Constraining ventilation during deepwater formation using deep ocean measurements of the dissolved gas ratios 40Ar/36Ar, N2/Ar, and Kr/Ar
Nicholson, David P.
Hamme, Roberta C.
MetadataShow full item record
The concentration of inert gases and their isotopes in the deep ocean are useful as tracers of air-sea gas exchange during deepwater formation. ΔKr/Ar, ΔN2/Ar, and δ40Ar were measured in deep profiles of samples collected in the northwest Pacific, subtropical North Pacific and tropical Atlantic oceans. For the ocean below 2000 m, we determined a mean ΔKr/Ar composition of −0.96% ± 0.16%, a mean ΔN2/Ar of 1.29% ± 0.21% relative to equilibrium saturation, and for δ40Ar a value of 1.188‰ ± 0.055‰ relative to air. These data are used to constrain high-latitude ventilation processes in the framework of three-box and seven-box ocean models. For the three-box model tracer data, we constrain the appropriate surface area of the high-latitude region in both models to be 3.6% (+2.5%, −1.7%) of ocean surface area and the bubble air injection rate to be 22.7 (+8.8, −7.3) mol air m−2 yr−1. Results for the seven-box model were similar, with a high-latitude area of 3.3% (+2.2%, −1.3%). Our results provide geochemical support for suggestions that the effective area of high-latitude ventilation is much smaller than the region of elevated preformed nutrients and demonstrate that noble gases strongly constrain the ocean solubility pump. Reducing high-latitude surface area weakens the CO2 solubility pump in the box models and limits communication between the atmosphere and deep ocean. These tracers should be useful constraints on high-latitude ventilation and the strength of the solubility pump in more complex ocean general circulation models.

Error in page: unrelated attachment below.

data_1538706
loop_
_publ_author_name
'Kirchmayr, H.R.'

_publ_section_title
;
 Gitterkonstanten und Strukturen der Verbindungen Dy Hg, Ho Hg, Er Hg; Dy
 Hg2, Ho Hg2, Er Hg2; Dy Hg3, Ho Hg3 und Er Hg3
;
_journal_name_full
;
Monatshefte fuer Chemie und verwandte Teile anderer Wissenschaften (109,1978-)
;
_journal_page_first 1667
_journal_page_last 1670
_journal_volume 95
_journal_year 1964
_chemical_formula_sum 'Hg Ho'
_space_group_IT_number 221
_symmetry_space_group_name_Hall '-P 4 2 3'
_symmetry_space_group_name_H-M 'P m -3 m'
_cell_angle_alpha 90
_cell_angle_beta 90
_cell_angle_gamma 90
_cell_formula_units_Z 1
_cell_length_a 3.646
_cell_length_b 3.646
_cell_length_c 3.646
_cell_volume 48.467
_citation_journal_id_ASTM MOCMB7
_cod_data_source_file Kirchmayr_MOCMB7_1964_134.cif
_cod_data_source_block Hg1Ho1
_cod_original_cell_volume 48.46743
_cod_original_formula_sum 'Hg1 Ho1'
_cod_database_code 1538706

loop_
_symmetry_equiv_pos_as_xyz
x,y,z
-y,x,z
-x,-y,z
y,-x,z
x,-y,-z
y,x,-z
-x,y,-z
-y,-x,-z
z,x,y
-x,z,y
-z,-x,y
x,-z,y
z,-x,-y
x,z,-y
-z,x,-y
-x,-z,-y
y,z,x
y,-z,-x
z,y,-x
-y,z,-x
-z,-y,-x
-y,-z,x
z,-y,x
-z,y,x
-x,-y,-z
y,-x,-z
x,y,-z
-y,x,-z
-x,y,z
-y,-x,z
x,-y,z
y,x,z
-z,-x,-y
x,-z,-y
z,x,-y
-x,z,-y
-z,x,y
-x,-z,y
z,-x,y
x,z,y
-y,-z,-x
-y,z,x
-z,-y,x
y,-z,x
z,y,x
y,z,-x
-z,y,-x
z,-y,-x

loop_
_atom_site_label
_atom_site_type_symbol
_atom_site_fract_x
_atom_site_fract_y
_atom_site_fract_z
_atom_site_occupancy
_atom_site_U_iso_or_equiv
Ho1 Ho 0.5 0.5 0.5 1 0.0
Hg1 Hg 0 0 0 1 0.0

Author Posting. © American Geophysical Union, 2010. This article is posted here by permission of American Geophysical Union for personal use, not for redistribution. The definitive version was published in Journal of Geophysical Research 115 (2010): C11015, doi:10.1029/2010JC006152.
Suggested CitationJournal of Geophysical Research 115 (2010): C11015
Showing items related by title, author, creator and subject.
The fraction of water last ventilated in a given region regardless of the time elapsed since ventilation (in practice, younger than 4000 years) based on samples collected from R/V Knorr cruises KN199-04 and KN204-01 during 2010-2011 Smethie Jr., William M.; Holzer, Mark; Ting, Yu-Heng (Biological and Chemical Oceanography Data Management Office (BCO-DMO). Contact: email@example.com, 2020-05-27)Water mass fractions and ages calculated from hydrographic and tracer data using a maximum-entropy inversion technique. This dataset contains the fraction of water last ventilated in a given region regardless of the time ...
Temporal evolution of tritium-³He age in the North Atlantic : implications for thermocline ventilation Robbins, Paul E. (Massachusetts Institute of Technology and Woods Hole Oceanographic Institution, 1997-09)This thesis is a study of the physical mechanisms that ventilate the subtropical thermocline of the eastern North Atlantic. The starting point is an analysis of the existent historical database of natural and anthropogenic ...
Goodkin, Nathalie F.; Druffel, Ellen R. M.; Hughen, Konrad A.; Doney, Scott C. (Nature Publishing Group, 2012-05-01)Ventilation and mixing of oceanic gyres is important to ocean-atmosphere heat and gas transfer, and to mid-latitude nutrient supply. The rates of mode water formation are believed to impact climate and carbon exchange ...